Whitney – Forever Turned Around Review

Josh Owens

Debuting their 2nd LP, Chicago-based band Whitney got together again to release their long- awaited second LP, titled Forever Turned Around. Signed by Secretly Canadian, Whitney is the brainchild of Julien Ehrlich (formerly of Unknown Mortal Orchestra) and Max Kakakcek (formerly of Smith Westerns), two extremely talented songwriters. Building off of their strong first album Light Upon The Lake (2016), Max and Julien continue their interweaving of indie and 70s soft rock. Although very similar to their debut instrumentally, Forever Turned Around takes a gentler route compared to their previous efforts. The album itself is reminiscent of watching the trees and plants slowly bloom, flourish, and lose their leaves as seasons change, reflected in their instrumental track “Rhododendron”. Some of my favorite tracks such as “Used to Be Lonely”, “Valleys (My Love)”, and title-track “Forever Turned Around” also mirror this feeling, painting transcendental imagery of love as it comes and goes, and exploring the feelings felt throughout. I had the privilege of seeing them play at Union Transfer in Philadelphia as one of the first stops on their tour, which has been one of the most memorable shows I’ve seen so far. The band consisted of drums, three guitars, bass, horn, and a string section, giving the band a full sound with lots of little details mixed in between. They perfectly encapsulated the sad feeling of the end-of-summer turning to fall, as cooler weather prevails. Live versions of “Friend of Mine” and “Giving Up” were the standouts by far, as well as cameos by their tour opener Hand Habits during their track Rhododendron. Whitney may not have changed their sound at all too much, but that is because their sound is all too beautiful to change in the first place.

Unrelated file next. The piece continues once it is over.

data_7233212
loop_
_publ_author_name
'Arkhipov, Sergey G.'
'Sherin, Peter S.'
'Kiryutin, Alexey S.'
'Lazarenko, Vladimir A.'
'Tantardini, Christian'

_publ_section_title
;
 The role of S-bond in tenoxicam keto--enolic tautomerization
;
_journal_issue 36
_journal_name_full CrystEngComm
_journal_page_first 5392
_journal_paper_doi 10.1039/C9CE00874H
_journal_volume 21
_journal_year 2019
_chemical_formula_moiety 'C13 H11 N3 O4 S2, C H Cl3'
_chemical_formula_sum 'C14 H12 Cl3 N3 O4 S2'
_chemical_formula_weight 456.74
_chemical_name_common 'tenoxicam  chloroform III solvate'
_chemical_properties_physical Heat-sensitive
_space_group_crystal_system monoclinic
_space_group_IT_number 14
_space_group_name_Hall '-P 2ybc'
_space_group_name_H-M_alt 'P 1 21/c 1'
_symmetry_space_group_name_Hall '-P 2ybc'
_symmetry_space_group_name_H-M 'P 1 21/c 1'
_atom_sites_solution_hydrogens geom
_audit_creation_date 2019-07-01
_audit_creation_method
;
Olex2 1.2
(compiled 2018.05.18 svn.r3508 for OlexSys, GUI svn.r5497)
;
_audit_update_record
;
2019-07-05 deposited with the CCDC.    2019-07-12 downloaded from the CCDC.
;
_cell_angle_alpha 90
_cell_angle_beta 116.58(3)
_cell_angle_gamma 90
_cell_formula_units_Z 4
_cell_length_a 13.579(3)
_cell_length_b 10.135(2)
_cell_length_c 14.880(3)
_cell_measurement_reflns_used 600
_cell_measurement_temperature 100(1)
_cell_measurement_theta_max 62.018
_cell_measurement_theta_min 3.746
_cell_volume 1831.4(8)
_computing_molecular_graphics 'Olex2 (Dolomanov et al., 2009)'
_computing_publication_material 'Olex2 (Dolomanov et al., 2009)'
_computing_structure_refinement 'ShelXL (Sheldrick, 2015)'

Social Media Feeds